IC/PBS is more common in women than in men. 

What causes IC/PBS?

Some of the symptoms of IC/PBS resemble those of bacterial infection, but medical tests reveal no organisms in the urine of people with IC/PBS. Furthermore, people with IC/PBS do not respond to antibiotic therapy. Researchers are working to understand the causes of IC/PBS and to find effective treatments.

Many women with IC/PBS have other conditions such as irritable bowel syndrome and fibromyalgia. Scientists believe IC/PBS may be a bladder manifestation of a more general condition that causes inflammation in various organs and parts of the body.

Researchers are beginning to explore the possibility that heredity may play a part in some forms of IC. In a few cases, IC has affected a mother and a daughter or two sisters, but it does not commonly run in families.

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Interstitial Cystitis (IC) Awareness Ribbon ShirtThe awareness angel t-shirt front message notes "Believe CURE Interstitial Cystitis". On the back of the shirt contains the cause message "I Hope & Support Awareness to Cure Interstitial Cystitis". The blue turquoise awareness angel ribbon art apparel can be customized

How is IC/PBS diagnosed?

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Interstitial Cystitis Awareness Ribbon Angel Mug
Because symptoms are similar to those of other disorders of the bladder and there is no definitive test to identify IC/PBS, doctors must rule out other treatable conditions before considering a diagnosis of IC/PBS. The most common of these diseases in both sexes are urinary tract infections and bladder cancer. In men, common diseases include chronic prostatitis or chronic pelvic pain syndrome. In women, endometriosis is a common cause of pelvic pain. IC/PBS is not associated with any increased risk of developing cancer.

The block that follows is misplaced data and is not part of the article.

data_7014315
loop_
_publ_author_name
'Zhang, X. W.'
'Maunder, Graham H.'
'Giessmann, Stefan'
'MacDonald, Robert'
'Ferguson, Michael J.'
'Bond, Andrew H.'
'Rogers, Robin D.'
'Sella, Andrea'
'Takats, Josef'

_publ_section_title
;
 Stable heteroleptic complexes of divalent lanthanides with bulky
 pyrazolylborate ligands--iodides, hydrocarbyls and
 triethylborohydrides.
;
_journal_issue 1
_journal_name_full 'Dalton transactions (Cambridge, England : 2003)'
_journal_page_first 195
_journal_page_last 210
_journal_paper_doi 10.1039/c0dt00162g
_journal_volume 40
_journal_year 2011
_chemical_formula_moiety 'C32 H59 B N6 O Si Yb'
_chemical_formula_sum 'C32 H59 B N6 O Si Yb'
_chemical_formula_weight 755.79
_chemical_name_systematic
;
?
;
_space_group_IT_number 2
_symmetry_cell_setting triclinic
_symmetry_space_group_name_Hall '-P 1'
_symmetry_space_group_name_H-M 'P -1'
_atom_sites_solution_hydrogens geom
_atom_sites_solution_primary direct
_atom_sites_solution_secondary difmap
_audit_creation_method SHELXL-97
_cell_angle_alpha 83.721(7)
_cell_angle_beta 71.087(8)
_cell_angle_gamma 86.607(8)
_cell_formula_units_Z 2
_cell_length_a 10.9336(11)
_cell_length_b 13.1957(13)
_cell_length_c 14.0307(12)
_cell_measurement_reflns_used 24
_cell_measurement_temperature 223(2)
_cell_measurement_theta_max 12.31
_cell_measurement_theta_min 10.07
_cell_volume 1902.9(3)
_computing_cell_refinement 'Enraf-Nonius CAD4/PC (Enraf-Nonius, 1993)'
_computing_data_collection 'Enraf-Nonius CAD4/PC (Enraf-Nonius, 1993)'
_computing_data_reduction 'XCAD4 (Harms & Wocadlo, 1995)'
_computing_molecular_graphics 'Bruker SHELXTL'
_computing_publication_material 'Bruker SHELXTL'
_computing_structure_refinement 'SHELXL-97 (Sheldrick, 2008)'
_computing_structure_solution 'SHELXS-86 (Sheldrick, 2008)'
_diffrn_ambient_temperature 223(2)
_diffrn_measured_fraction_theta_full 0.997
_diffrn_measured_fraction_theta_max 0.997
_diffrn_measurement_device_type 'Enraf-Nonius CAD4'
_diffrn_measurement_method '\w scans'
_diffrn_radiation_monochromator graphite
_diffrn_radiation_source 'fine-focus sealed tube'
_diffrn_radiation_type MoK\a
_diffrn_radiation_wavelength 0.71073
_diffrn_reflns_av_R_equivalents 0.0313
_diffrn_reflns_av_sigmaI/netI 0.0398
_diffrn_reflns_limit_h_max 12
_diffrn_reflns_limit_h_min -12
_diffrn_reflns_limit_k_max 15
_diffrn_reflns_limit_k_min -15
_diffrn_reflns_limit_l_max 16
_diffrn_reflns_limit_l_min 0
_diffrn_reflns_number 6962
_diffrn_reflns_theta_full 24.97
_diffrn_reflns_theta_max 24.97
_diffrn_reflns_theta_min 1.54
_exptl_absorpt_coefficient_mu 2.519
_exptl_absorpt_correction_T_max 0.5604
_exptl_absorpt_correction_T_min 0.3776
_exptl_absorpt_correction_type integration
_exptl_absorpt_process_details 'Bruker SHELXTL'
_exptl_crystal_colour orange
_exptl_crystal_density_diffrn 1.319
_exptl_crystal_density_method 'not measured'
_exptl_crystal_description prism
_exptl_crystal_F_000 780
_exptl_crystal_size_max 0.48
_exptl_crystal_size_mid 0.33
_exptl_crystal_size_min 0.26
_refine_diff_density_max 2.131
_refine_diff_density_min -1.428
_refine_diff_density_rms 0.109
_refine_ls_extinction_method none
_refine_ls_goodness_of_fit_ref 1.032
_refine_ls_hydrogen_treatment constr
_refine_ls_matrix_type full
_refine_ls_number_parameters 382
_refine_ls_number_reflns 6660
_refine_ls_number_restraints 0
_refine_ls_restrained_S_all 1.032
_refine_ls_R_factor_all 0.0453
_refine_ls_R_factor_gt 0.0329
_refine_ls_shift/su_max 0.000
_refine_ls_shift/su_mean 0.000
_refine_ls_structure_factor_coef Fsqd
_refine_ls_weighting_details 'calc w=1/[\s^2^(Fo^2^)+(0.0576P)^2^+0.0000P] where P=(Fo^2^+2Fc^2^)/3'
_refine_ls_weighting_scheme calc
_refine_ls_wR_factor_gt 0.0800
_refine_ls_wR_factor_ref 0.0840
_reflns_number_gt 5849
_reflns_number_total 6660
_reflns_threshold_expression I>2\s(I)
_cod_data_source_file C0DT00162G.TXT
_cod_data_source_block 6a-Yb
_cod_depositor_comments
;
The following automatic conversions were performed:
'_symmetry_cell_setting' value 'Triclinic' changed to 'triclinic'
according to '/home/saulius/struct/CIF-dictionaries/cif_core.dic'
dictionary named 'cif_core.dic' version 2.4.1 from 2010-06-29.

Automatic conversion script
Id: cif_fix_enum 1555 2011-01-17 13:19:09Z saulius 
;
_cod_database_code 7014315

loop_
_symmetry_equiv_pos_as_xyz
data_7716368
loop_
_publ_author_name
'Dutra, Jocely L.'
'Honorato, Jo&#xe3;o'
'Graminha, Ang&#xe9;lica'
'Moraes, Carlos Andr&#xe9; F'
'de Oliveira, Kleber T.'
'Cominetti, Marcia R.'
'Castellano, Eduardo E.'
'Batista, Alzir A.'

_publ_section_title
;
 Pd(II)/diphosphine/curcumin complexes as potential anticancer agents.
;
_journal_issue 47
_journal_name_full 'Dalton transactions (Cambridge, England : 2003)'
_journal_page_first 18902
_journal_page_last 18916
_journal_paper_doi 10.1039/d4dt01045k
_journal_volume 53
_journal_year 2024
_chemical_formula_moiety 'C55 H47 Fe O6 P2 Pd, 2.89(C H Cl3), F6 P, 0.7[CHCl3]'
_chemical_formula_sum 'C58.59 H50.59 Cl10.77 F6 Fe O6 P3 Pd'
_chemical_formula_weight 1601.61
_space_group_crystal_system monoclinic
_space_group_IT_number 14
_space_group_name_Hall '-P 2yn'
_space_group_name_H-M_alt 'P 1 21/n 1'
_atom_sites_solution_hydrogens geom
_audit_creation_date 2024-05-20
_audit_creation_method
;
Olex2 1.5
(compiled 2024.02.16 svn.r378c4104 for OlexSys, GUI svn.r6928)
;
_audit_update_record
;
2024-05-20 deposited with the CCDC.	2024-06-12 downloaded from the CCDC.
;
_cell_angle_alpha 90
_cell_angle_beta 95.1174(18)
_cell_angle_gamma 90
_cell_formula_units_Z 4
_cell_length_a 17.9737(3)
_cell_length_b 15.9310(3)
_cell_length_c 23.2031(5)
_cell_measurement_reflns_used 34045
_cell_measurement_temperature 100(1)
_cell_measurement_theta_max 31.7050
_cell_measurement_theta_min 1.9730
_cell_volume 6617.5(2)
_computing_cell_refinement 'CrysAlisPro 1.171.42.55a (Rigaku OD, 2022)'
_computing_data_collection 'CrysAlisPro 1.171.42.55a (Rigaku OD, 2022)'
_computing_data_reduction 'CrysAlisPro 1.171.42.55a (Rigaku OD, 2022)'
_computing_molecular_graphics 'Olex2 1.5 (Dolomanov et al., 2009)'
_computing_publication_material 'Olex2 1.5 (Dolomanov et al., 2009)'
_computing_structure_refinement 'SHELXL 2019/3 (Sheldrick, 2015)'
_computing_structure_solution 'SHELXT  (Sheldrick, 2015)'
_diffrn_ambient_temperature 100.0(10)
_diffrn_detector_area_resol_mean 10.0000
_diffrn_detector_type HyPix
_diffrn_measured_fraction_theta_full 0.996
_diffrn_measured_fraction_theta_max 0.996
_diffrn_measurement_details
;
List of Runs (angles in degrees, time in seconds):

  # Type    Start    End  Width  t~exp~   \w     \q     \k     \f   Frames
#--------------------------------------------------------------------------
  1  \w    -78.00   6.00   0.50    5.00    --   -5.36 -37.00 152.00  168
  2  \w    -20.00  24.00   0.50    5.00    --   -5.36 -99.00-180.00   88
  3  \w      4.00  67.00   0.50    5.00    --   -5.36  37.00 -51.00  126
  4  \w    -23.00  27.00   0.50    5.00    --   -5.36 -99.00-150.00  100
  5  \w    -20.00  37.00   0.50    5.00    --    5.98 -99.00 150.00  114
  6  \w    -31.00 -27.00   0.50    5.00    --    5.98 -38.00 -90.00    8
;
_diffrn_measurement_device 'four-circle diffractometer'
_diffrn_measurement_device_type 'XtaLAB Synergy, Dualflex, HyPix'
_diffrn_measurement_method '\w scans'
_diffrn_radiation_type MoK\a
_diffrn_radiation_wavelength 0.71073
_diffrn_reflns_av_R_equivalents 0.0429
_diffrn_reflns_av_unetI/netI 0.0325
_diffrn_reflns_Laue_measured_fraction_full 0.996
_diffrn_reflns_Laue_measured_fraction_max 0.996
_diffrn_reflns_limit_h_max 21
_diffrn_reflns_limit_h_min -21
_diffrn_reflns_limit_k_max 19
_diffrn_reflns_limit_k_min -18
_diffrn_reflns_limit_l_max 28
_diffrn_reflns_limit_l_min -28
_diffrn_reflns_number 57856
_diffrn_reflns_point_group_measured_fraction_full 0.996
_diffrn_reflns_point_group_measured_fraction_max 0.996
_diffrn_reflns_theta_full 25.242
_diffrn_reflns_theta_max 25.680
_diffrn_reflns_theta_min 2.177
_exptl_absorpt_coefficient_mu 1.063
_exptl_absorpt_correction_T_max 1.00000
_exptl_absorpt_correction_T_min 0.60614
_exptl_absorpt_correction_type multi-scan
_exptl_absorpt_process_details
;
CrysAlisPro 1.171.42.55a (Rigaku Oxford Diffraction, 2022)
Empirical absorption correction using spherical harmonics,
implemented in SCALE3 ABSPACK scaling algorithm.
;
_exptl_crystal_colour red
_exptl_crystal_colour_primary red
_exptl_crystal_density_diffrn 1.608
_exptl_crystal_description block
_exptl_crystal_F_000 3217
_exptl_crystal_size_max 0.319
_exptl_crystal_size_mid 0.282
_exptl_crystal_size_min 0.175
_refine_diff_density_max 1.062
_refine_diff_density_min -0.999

The diagnosis of IC/PBS in the general population is based on the
  • presence of pain related to the bladder, usually accompanied by frequency and urgency of urination
  • absence of other diseases that could cause the symptoms

Diagnostic tests that help rule out other diseases include urinalysis, urine culture, cystoscopy, biopsy of the bladder wall and urethra, and distention of the bladder under anesthesia.

Urinalysis and Urine Culture

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Interstitial Cystitis (IC) Awareness Ribbon TShirt
Examining urine with a microscope and culturing the urine can detect and identify the primary organisms that are known to infect the urinary tract and that may cause symptoms similar to IC/PBS. A urine sample is obtained either by catheterization or by the clean catch method. For a clean catch, the patient washes the genital area before collecting urine midstream in a sterile container. White and red blood cells and bacteria in the urine may indicate an infection of the urinary tract, which can be treated with an antibiotic. If urine is sterile for weeks or months while symptoms persist, the doctor may consider a diagnosis of IC/PBS.

Culture of Prostate Secretions

Although not commonly done, in men without a history of culture-documented urinary tract infections, the doctor might obtain prostatic fluid and examine it for signs of a prostate infection, which can then be treated with antibiotics.

Cystoscopy under Anesthesia with Bladder Distention

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Interstitial Cystitis (IC) Awareness Ribbon Shirt